Samm Schwartz
Dan DeCarlo

Harry Lucey

21. Will Eisner. When I was in college, I borrowed The Spirit Archives from the library. At first it was dated and hard to get through. When Eisner came back from the war in 1945, it started a stretch that I could not stop reading. I see so many techniques in Eisner's work that no one was doing then, that are commonplace now. I think in terms of just flat-out making a comic, he's the most influential Western artist ever.



20. Grant Morrison. He's here for his straight-up superhero work in JLA and All-Star Superman. He's not here for the other things he's probably at this point more famous for. Morrison is the ultimate "I should like this guy better, but I don't" guy for me, but his peaks are sublime.



19. Neil Gaiman. Probably the biggest name in comics when it comes to non-comics fans. I don't think Neil Gaiman walks on water and I tend to like his ideas more than his actual execution. But there's always been something about the way he put words together that has always inspired me.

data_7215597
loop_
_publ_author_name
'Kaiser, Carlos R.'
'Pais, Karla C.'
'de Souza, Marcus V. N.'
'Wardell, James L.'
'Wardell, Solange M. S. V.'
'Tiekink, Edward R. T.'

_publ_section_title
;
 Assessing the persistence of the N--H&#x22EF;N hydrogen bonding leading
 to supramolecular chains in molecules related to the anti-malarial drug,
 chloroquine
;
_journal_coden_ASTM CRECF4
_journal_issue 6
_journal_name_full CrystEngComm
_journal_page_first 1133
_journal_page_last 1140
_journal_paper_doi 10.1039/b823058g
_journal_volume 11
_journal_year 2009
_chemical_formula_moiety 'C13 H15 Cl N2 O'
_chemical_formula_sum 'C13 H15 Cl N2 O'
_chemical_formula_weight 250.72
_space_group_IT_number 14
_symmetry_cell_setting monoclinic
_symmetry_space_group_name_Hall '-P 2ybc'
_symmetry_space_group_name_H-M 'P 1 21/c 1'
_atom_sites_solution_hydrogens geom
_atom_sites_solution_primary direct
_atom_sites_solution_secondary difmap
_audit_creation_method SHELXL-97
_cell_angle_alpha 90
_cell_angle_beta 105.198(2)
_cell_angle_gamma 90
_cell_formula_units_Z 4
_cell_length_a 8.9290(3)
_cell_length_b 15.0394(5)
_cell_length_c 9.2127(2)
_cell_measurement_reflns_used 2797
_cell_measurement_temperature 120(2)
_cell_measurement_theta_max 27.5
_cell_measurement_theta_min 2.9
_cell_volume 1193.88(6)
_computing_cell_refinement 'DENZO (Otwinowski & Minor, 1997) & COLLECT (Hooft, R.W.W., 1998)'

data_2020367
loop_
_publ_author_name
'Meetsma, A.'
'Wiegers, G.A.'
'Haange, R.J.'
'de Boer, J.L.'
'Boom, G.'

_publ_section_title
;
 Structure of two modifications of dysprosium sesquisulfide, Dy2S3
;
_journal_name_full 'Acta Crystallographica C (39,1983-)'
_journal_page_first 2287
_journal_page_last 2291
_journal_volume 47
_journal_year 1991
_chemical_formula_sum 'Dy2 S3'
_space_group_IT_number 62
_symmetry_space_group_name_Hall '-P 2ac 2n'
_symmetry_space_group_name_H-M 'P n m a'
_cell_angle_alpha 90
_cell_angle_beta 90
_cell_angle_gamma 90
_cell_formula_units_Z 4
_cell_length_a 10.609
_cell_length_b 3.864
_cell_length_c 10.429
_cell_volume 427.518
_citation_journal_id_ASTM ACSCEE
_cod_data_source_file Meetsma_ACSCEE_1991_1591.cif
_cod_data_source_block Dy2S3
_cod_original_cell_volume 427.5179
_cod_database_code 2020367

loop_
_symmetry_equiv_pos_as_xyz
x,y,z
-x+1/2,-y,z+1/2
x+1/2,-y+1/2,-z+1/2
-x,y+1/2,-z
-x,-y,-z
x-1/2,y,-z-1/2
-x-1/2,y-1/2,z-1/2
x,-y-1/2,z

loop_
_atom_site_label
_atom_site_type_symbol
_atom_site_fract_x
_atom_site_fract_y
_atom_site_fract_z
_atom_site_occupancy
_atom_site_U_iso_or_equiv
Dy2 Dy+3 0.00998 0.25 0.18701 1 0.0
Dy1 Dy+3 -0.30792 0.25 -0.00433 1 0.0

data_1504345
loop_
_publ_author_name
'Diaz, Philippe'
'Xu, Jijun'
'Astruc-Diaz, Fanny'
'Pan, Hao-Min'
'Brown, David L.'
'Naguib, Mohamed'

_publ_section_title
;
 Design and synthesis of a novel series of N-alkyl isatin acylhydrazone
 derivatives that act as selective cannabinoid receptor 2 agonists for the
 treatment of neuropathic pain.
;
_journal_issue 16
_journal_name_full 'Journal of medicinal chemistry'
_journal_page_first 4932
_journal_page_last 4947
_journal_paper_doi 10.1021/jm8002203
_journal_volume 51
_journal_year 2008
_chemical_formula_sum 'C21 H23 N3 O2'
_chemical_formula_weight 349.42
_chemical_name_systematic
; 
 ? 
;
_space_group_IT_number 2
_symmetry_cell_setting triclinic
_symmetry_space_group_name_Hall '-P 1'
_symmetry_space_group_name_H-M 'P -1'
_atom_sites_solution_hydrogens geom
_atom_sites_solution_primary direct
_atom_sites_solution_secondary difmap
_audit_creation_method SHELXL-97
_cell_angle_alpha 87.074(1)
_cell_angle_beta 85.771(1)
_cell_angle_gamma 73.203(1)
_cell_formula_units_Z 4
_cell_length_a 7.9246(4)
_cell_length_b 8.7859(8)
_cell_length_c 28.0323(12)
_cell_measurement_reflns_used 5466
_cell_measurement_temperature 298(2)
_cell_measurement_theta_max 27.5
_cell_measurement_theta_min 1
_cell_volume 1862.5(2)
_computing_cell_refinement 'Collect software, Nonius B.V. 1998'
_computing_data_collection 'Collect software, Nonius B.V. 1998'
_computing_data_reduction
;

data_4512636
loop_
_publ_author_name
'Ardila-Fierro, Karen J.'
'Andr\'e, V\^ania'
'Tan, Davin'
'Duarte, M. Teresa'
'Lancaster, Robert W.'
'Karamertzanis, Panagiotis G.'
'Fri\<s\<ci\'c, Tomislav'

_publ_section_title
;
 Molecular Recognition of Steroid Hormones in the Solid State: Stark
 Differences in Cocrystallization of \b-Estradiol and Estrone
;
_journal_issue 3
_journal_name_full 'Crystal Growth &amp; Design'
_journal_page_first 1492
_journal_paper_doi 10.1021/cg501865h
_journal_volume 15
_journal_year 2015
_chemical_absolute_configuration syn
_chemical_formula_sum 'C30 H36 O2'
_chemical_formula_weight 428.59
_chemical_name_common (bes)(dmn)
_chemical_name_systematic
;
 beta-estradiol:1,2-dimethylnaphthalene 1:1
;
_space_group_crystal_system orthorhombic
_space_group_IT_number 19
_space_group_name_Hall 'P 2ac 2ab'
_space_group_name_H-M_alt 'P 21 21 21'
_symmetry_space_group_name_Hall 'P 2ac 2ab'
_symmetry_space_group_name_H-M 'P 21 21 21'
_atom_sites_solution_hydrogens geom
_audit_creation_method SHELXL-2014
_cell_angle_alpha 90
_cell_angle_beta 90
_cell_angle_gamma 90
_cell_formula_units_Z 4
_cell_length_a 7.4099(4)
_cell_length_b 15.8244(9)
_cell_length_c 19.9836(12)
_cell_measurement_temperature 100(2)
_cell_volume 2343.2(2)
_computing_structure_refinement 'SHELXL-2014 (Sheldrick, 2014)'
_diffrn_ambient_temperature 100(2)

18. Otto Binder. Not the creator of the Shazam Captain Marvel, but the writer and co-creator of many of the things that would make him special. He'd also write, and contribute to, a huge portion of the Silver Age Superman, including his now-very-famous cousin.



17. CC Beck. Whimsy. Shazam. Captain Marvel. In a way that wouldn't have worked with anyone else.



16. Grant Snider. The artist of Incidental Comics and author of The Shape of Ideas combines brainstorming, motivation, and inspiration in his webcomics. Each one is a pleasure to read.



15. Jeff Smith. Even if Bone were the only thing Jeff Smith ever did (and it isn't), he'd already be a groundbreaker. He combined Carl Barks–style funny animals with Tolkien-style fantasy. And Bone will stand the test of time.



14. Jason Aaron. Thor is my second-favorite Marvel superhero, and Jason Aaron is currently writing the third best run on the character ever. His first run on Thor Odinson was epic and drew me in; his next phase with Jane Foster was one of the most moving stories I've ever read.

I really wanted to put a scene instead of a cover, but all the best parts are too spoilery, and you should really read the book.


13. Walt Simonson. The greatest Thor creator ever, the closest thing to Jack Kirby comics ever got afterwards in terms of raw power, and an artist who somehow, in one way or another, just got better over time.



12. Dan Slott. My favorite Spider-Man writer ever since the next guy I'm gonna name.